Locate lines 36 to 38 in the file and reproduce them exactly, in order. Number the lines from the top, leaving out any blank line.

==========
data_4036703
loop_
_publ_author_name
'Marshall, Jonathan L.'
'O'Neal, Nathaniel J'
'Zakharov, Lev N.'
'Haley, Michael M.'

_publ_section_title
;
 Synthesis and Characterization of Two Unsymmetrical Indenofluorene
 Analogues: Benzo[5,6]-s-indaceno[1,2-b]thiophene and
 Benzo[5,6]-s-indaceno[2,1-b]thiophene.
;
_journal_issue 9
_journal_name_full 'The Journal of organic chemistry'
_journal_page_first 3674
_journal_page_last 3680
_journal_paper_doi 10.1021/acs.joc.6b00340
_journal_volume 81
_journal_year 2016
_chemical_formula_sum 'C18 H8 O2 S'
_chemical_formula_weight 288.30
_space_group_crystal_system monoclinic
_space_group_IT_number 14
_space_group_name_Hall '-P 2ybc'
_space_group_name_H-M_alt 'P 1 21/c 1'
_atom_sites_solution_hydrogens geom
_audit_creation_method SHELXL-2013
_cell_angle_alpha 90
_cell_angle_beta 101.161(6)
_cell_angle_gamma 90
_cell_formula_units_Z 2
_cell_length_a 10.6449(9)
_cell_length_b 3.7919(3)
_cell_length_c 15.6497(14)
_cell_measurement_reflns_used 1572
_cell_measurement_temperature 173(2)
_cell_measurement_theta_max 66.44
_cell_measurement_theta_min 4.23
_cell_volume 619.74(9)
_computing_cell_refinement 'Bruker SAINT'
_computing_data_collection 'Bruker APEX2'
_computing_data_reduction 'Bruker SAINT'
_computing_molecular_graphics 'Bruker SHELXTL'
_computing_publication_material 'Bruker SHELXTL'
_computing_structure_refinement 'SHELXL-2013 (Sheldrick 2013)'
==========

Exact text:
_cell_measurement_reflns_used 1572
_cell_measurement_temperature 173(2)
_cell_measurement_theta_max 66.44